Page created by Bruce Black

Free Schools are a flagship Government education policy. The Government claims that they represent a
parent and teacher-led ‘schools revolution’ but just five per cent of the free schools approved to open
in 2014 are being set up by parent groups while over half are being established by multi-academy
chains, established mainstream schools or academies.1
Although still a tiny proportion of England’s schools (less than one per cent), free schools nevertheless
have the potential to cause immense damage to our education system. Despite educating small
numbers of children, free schools are receiving a disproportionate share of education funding. They
have rightly been described as “unguided missiles” with the capacity to seriously undermine
established schools.
Removing the ability of local authorities to plan school places and the range of educational provision to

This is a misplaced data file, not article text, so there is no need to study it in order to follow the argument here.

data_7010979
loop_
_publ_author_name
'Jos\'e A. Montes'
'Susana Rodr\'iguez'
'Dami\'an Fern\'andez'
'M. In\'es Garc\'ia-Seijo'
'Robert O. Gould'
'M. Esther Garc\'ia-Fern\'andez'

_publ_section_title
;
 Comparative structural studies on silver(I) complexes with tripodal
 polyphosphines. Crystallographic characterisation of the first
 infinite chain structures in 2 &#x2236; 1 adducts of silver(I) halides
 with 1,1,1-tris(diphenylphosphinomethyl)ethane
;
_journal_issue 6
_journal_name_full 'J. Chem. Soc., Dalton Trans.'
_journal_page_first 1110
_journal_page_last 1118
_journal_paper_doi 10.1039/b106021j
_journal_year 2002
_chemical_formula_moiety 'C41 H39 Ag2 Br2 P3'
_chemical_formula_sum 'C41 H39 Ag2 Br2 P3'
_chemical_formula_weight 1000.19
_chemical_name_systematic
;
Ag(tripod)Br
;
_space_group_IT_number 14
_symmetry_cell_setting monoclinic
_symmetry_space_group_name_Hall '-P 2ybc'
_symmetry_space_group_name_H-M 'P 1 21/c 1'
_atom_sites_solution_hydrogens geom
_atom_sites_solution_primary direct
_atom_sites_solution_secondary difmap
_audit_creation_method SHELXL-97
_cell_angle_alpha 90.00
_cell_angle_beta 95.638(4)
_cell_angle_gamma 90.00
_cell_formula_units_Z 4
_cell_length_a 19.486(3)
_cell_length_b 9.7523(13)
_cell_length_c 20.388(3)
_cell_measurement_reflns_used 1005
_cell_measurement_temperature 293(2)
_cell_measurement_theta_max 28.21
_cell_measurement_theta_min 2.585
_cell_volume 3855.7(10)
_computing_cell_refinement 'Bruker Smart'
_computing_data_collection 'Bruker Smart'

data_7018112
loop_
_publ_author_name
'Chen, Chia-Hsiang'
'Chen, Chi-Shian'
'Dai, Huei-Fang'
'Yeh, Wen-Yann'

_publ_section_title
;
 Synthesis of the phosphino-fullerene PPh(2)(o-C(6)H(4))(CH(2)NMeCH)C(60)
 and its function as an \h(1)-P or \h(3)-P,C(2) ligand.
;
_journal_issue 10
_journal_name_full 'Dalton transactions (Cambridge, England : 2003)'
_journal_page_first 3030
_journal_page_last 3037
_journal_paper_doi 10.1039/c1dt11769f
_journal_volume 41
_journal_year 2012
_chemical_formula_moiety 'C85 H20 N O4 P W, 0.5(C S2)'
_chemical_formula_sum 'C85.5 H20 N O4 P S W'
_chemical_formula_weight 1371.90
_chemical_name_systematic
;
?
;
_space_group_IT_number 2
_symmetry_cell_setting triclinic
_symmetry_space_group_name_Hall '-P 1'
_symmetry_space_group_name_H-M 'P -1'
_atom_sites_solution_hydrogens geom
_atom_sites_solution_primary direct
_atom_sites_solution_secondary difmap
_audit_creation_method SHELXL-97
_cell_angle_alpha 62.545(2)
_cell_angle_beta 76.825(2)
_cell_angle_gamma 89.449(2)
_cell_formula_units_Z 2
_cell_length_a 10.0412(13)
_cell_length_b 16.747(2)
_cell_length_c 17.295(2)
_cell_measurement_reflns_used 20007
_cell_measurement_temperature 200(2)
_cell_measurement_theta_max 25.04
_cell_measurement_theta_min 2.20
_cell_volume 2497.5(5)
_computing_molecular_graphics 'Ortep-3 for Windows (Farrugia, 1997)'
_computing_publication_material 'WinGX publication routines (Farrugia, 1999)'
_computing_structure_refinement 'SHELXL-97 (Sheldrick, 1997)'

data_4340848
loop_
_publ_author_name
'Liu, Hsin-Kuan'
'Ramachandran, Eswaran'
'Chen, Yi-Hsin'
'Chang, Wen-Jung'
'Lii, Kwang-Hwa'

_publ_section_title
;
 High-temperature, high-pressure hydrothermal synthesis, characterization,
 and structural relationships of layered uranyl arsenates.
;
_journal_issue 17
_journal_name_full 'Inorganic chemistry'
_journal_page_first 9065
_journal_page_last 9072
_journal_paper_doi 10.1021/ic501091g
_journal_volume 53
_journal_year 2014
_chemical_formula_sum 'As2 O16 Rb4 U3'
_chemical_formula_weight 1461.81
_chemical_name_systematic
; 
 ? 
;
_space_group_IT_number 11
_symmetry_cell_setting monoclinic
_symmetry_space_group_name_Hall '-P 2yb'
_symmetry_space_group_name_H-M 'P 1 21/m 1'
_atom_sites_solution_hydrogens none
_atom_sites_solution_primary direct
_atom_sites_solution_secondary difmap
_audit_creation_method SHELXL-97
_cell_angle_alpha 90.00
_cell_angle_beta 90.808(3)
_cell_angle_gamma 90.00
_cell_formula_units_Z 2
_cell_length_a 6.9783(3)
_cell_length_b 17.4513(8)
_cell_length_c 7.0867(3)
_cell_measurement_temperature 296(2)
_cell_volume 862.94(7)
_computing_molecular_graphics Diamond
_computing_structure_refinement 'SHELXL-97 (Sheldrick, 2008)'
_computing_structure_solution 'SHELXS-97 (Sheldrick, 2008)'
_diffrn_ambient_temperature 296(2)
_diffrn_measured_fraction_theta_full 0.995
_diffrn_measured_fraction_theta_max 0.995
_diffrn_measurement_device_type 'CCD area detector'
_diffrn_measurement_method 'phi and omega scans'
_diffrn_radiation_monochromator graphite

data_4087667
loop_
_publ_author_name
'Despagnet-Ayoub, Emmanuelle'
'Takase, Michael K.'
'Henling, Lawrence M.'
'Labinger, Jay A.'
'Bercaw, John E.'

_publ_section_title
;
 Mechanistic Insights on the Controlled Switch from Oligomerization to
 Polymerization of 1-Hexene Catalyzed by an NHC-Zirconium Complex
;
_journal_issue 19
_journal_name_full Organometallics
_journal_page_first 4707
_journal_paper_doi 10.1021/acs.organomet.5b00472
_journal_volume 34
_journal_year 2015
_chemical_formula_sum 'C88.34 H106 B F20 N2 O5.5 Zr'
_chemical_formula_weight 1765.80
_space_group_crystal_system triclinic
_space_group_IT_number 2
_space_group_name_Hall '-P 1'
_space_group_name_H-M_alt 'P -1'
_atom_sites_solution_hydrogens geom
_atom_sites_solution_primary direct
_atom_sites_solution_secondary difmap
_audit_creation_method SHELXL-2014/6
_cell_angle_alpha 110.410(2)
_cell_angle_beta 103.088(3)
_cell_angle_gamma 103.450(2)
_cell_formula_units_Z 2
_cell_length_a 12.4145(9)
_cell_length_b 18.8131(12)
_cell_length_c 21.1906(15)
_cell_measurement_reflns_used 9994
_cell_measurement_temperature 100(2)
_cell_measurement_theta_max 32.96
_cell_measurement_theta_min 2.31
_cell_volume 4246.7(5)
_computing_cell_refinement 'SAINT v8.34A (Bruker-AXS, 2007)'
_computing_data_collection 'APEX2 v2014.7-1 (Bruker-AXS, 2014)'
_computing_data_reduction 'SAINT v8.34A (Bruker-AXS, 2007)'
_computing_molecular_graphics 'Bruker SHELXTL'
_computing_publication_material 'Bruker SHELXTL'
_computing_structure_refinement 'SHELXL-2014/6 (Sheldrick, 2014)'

meet all needs has moved England towards a chaotic system where efficient planning is much harder.
New free schools can suddenly pop up in empty premises, with support and funding from Whitehall,
regardless of the damage they may do locally. This is no way to run an education system. Our children
deserve far better.
Local authorities and communities have, in practice, no influence over whether or where free schools
should open. Many have opened in areas with surplus places in the phase provided by the free school.
Some parts of England are experiencing serious school place shortages, particularly in the primary
phase, and it has become apparent that the free school programme cannot provide a solution.
Free schools are answerable only to the Secretary of State and, where they fail to provide an
acceptable standard of education, local authorities have no power to step in. Despite claims that free